Michael has over 20 years of experience representing individual and small business plaintiffs against the world’s large financial institutions, including Visa, Mastercard, and Chase.
On March 22, 2022, BuzzFeed Inc. released its first earnings report as a publicly traded company, announcing staff cuts and an expected decline in revenue for the current first quarter of 2022. This news follows a massive plunge of approximately 55% in BuzzFeed’s value after debuting on Nasdaq in December 2021 via SPAC merger, in addition to dozens of employee complaints against the company for failing to instruct them how to trade their shares after the IPO.
Following this news, BuzzFeed stock dropped 6.8% on Wednesday, March 23, 2022, causing harm to investors.
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Why is BZFD Stock Dropping?
On Tuesday, March 22, 2022, BuzzFeed announced in an earnings report and earnings call that it expects revenue to decline, that it is reducing its workforce and that the News Editor-in-Chief and another deputy are stepping down, per Yahoo Finance. The New York Times Reports that BuzzFeed also came under fire earlier in March when nearly 80 current and former BuzzFeed employees accused the company of carrying out a sloppy IPO in December 2021, leaving many of them unable to sell their shares at a higher price.
BuzzFeed’s Stock Price Plummets over 50% Since IPO
According to the Wall Street Journal, in June 2021 BuzzFeed announced that it planned to go public by merging with a special purpose acquisition company (SPAC) called 890 Fifth Avenue Partners. The New York Times states that in December 2021, BuzzFeed IPO’ed via the merger and started trading on the Nasdaq, but “the company’s stock price fell sharply in the days after it went public, and employees say they were not able to sell their shares until the price had dropped nearly 60 percent, to less than $5.” In fact, competitors Vice and Vox supposedly decided not to consider IPOs in late 2021 after they saw Buzzfeed’s lackluster results, per the New York Times.
The merger deal valued BuzzFeed at $1.5 billion, according to the New York Times, but now, the company is purportedly worth roughly just a third of that. In addition, by the time that BuzzFeed completed its SPAC merger in December 2021, around 94% of the over $250 million that Fifth Avenue Partners had raised had already been withdrawn by investors, as reported by the New York Times. In response, current and former BuzzFeed employees have filed complaints against the company, arguing that BuzzFeed executives should have revaluated their plans to go public at that point, instead of potentially harming employees and shareholders.
Following this series of negative news, BuzzFeed’s stock dropped 6.8% on Wednesday, March 23, 2022, causing significant harm to investors. If you invested in BuzzFeed stock, you may have a legal claim. Contact our securities lawyers for a free and confidential consultation.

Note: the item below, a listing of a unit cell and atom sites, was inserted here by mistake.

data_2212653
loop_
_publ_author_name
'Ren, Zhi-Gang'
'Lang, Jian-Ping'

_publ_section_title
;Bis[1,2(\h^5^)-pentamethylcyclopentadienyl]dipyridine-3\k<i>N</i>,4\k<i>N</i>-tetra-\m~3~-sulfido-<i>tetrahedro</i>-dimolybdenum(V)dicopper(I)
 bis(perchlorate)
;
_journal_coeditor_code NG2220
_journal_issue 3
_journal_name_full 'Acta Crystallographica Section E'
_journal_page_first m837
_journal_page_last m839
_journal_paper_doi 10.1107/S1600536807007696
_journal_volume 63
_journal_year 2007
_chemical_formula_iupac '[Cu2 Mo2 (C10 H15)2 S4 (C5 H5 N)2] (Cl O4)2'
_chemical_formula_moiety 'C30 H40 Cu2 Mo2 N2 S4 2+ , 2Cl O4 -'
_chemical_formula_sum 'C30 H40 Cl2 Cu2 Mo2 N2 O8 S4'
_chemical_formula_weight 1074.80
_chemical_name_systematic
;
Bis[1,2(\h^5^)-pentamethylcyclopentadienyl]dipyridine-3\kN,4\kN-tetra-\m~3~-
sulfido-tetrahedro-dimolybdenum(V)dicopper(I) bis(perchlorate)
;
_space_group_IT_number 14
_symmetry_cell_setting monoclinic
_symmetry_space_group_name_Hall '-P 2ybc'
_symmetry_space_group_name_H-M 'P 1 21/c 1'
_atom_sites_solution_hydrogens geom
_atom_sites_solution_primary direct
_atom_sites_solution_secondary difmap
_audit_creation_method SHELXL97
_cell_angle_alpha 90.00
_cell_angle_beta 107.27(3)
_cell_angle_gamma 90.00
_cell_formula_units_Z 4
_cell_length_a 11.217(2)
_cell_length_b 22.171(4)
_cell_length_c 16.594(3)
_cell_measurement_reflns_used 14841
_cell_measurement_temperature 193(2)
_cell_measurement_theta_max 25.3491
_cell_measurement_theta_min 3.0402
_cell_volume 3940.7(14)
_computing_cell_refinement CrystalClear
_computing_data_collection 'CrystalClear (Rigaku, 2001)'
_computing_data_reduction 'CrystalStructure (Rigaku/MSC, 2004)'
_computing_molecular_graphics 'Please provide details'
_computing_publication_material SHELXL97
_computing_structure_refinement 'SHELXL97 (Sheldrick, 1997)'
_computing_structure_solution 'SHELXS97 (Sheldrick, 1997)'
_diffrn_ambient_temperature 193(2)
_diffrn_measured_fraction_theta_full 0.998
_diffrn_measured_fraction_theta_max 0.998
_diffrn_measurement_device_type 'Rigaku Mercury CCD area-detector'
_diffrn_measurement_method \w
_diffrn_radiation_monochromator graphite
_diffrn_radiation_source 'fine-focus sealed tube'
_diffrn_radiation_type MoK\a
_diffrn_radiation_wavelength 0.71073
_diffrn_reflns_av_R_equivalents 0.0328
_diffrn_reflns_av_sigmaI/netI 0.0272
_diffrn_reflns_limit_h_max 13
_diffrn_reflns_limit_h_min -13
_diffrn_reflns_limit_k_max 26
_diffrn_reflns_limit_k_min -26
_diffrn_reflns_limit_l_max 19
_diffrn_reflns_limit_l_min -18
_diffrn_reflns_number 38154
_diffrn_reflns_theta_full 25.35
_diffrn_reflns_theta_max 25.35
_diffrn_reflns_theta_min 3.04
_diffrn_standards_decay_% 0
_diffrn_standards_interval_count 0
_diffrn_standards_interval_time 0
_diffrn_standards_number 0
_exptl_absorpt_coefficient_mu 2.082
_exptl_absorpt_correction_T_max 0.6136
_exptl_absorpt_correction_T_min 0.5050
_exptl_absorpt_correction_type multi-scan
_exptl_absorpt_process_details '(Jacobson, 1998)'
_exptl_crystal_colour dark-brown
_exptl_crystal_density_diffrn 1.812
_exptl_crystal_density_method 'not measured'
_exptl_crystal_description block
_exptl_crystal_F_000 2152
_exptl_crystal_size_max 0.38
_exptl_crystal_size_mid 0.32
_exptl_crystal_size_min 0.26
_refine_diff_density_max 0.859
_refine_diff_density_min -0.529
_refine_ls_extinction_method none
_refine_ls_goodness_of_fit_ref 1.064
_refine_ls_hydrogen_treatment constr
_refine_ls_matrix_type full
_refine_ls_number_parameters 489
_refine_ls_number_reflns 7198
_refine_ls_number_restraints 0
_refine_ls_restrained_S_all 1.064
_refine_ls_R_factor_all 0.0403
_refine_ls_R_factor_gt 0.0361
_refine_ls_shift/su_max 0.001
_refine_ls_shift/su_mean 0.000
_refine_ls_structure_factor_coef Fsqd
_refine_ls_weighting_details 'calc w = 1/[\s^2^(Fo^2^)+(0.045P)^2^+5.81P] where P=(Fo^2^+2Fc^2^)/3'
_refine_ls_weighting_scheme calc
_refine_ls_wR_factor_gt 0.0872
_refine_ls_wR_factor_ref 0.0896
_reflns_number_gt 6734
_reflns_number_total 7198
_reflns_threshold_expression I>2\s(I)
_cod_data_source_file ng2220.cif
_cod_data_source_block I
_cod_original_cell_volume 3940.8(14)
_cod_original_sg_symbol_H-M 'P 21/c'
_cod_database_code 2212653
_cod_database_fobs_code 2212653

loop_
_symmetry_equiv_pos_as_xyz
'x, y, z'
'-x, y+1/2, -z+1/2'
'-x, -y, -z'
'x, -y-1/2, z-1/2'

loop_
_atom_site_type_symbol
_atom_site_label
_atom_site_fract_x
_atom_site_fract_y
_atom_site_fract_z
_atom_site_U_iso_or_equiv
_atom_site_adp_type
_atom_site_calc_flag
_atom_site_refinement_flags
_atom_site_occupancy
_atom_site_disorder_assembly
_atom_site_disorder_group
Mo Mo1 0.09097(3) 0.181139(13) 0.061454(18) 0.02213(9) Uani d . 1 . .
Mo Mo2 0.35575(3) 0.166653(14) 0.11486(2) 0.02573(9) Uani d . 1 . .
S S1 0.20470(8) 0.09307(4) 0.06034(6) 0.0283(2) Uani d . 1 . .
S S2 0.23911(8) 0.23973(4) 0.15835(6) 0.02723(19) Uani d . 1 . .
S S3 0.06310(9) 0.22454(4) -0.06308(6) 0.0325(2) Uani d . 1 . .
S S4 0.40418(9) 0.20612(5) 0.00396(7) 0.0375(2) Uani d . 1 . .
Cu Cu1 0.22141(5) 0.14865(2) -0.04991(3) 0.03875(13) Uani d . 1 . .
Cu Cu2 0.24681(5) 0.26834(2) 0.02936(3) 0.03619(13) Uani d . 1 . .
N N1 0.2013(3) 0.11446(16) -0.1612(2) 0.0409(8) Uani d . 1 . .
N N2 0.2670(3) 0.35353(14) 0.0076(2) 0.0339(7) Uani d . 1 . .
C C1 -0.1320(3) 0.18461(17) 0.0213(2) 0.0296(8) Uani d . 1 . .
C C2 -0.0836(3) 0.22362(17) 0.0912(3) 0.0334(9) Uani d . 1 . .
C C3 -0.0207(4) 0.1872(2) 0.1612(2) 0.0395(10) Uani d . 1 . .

SPACs Like BuzzFeed (BZFD) Face Lawsuits and SEC Scrutiny
SPACs, or special purpose acquisition companies, are commonly known as “blank check” shell companies. SPACs provide an alternative to the traditional IPO process, and serve the primary purpose of raising investor proceeds to eventually acquire a private company.
While SPAC investors have the potential to realize significant gains, they are also much more vulnerable to market volatility and other types of fraud. Investors may be vulnerable to a variety of SPAC fraud by sponsors, including:
- Misrepresenting material facts related to the SPAC or the company to be acquired;
- Failing to properly investigate or conduct due diligence on the company to be acquired; or
- Engaging in self-dealing or failing to disclose conflicts of interest with the acquisition company.
SPACs have recently come under SEC scrutiny and investor lawsuits against SPACs are on the rise. According to MarketWatch, many of these lawsuits allege SPAC directors failed to disclose sufficient information about the companies they intended to merge with.
Our Securities Lawyers Have a Winning Record Against Companies Like Buzzfeed
Our securities lawyers have recovered over a billion dollars on behalf of our clients against behemoths, such as Chase Bank, Mastercard, and Anthem Blue Cross Blue Shield. Read more about our results.
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Gibbs Law Group’s financial fraud and securities lawyers have more than two decades of experience prosecuting fraud. Our attorneys have successfully litigated against some of the largest companies in the United States, and we have recovered more than a billion dollars on our clients’ behalf.
Gibbs Law Group's Financial Fraud Experience
We have fought some of the most complex cases brought under federal and state laws nationwide, and our attorneys have been recognized with numerous awards and honors for their accomplishments, including Top 100 Super Lawyers in Northern California, Top Plaintiff Lawyers in California, The Best Lawyers in America, and rated AV Preeminent (among the highest class of attorneys for professional ethics and legal skills).
Our Featured Securities Team
Eileen works closely with investors in securities cases and has over a decade of experience in the legal world. She received her law degree from American University in 2005.
David’s advocacy has generated major recoveries for consumers impacted by financial fraud. He was named to the Top 40 Under 40 by Daily Journal and a “Rising Star in Class Actions” by Law360.
Dasha Sominski represents plaintiffs in a wide range of complex class action cases, including defective products, financial fraud, securities, and sexual assault.
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